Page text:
By Chris Lane
By Jeff Balke
By Aaron Reiss
By Angelica Leicht
By Dianna Wray
By Aaron Reiss
By Camilo Smith
By Craig Malisow
It's time for another round of Houston Press Music Awards jinxes. Considering that last year's big winners were Japanic (who broke up six months later) and South Park Mexican (who's now looking at 45 years in the pen), some acts might be a little leery about taking home a trophy this year. John Evans, who leads the candidates with four nominations, should be especially nervous, as should other multiple nominees like the El Orbits, Texas Johnny Brown, Los Skarnales and Arthur Yoria. Since the Suspects have already announced that their breakup will follow the showcase almost immediately, you have to think their victory is all but certain. Perhaps they trumpeted the news of their demise just so they would win....
But for you, gentle readers (and even you brutal ones), life is good. More than 65 bands will provide eight hours of entertainment for a grand total of seven bucks. There's nothing like it in Houston -- for value, quality and sheer oddity. Where else are you going to see Grady Gaines packing up his sax while Pet Rooster tunes its banjos? Or Kalor's Tejano followed by Anguish in Exile's death metal? Or Jiggernaut's Celtic rock sandwiched between Simpleton's Chili Pepperesque sound and the syrup-saturated hip-hop of the Swishahouse All-Stars? Nowhere else but in a dream, and it would have to be a pretty weird dream at that.
Think about it: For less than the price of a beer at Minute Maid Park, you can get down for a whole evening to the sounds of three score and seven bands. Make a battle plan -- figure out the logistics of who you want to see each hour. Check out a few new bands (and venues), as well as your old favorites. And don't forget to vote for the best of the best.
As usual, we've tweaked the ballot a little. In the wake of the O Brother Where Art Thou? phenomenon, we added a bluegrass category and stumbled upon a thriving local community. We've also separated Tejano from Latin and divided the blues category into Contemporary and Traditional strains. Because of the decline in the number of ska acts and the continued scarcity of reggae bands, not to mention the relative strength of Houston's punk scene, we've moved ska out of punk's field and merged it with its latter-day Jamaican cousin. As always, we're open to suggestions about new categories and/or those that should be discontinued. We tried to add a mariachi section this year but couldn't find five bands in town. If anyone out there can nominate that number or more, we'll get it going on Sonora-style next year.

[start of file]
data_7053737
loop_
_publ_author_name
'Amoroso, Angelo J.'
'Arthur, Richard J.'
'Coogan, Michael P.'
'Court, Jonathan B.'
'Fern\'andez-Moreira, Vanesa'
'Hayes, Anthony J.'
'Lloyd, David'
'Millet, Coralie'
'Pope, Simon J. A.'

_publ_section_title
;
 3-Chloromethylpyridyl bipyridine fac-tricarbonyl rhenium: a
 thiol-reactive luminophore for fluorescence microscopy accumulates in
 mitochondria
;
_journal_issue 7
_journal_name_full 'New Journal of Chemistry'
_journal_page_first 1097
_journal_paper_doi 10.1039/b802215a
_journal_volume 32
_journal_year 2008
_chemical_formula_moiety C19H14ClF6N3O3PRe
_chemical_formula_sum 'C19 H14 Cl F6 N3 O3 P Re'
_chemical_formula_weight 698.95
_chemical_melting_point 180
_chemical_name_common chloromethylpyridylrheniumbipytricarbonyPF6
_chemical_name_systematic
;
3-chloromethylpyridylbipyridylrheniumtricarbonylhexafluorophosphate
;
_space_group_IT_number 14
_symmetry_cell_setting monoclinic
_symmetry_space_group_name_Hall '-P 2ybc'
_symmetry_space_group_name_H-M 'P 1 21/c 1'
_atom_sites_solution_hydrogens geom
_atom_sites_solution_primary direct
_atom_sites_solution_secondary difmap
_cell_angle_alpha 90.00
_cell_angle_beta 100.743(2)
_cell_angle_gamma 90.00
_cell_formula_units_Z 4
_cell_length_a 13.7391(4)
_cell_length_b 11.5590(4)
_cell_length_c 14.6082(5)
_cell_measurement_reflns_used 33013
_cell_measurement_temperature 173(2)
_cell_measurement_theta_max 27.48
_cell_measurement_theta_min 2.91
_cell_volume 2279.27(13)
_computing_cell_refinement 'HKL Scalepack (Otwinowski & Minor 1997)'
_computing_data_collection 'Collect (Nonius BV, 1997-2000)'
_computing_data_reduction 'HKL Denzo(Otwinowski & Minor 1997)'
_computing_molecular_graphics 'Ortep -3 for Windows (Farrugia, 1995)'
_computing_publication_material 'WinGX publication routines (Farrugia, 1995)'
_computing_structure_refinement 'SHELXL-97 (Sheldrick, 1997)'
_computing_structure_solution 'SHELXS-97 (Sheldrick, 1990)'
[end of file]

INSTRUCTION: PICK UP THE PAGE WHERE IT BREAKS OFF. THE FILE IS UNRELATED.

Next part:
But hey, this little spiel has gone on long enough. As the great rockumentary filmmaker Marty DiBergi once said, "Enough o' my yakkin'. Let's boogie!" -- J.N.L.
It doesn't take Trik Turner long to address the big issues on the group's self-titled RCA debut album.
Consider the title of the album's first track: "Existence." It doesn't get any bigger than that, right? And the very first line uttered by singers/MCs David Bowers and Doug Rid Moore on this hard-rock anthem is "All my life I've searched for answers."
This early declaration of intent is worth noting because Trik Turner's blustery fusion of hard rock and hip-hop is undeniably trendy. The group has already gotten comparisons to Limp Bizkit, and more are certainly coming. But beneath the surface similarities, there really is a difference. Despite Fred Durst's post-9/11 attempt to transform himself into Gandhi with a backward cap, Limp Bizkit is -- and will always be -- lug-headed frat-boy fodder, lowest-common-denominator dung for people who consider "I did it all for the nookie" and "keep rollin', rollin', rollin'" to be cathartic pearls of wisdom.
With Trik Turner, on the other hand, you actually get the sense that the songs were written as a means of working out some internal angst or confusion, not merely as a way to meet porn stars.
A veteran of Phoenix's hip-hop scene, Trik Turner is also an anomaly because it comes off as a hip-hop group that added rock to the mix, rather than the other way around. In the context of the historic 1991 Public Enemy/Anthrax collaboration "Bring the Noise," it would be closer to Public Enemy (albeit with a live band to augment the DJ), whereas most of the groups in this idiom reek of Anthrax.
But whether you call the band rock-rap or rap-rock, Trik Turner always brings the noise. -- G.G.
10:15 p.m. Verizon Wireless Theater
The Allen Oldies Band
Best Cover Band
Helmed by the frenetic Allen Hill, High Priest of the Oldies, AOB plays danceable golden platters from the first decade of rock and roll, with particular affection for one-hit wonders from the glory days of AM radio. The group also includes David Schoenbaum (organ, guitar), David Beebe (drums), Jim Henkel (guitar), Joe Earthman (sax) and Mikey Trafton (bass). Hill's nutty unpredictability is the band's secret X-factor. His legendary antics include playing on the back of a flatbed truck cruising through downtown at lunchtime, running a 5K race in full tuxedo before mounting a stage at the finish line, and doing a 45-minute version of "Land of 1,000 Dances" during which he pulled the entire club audience up on stage. -- B.R.
5 p.m. Harlon's Bayou Blues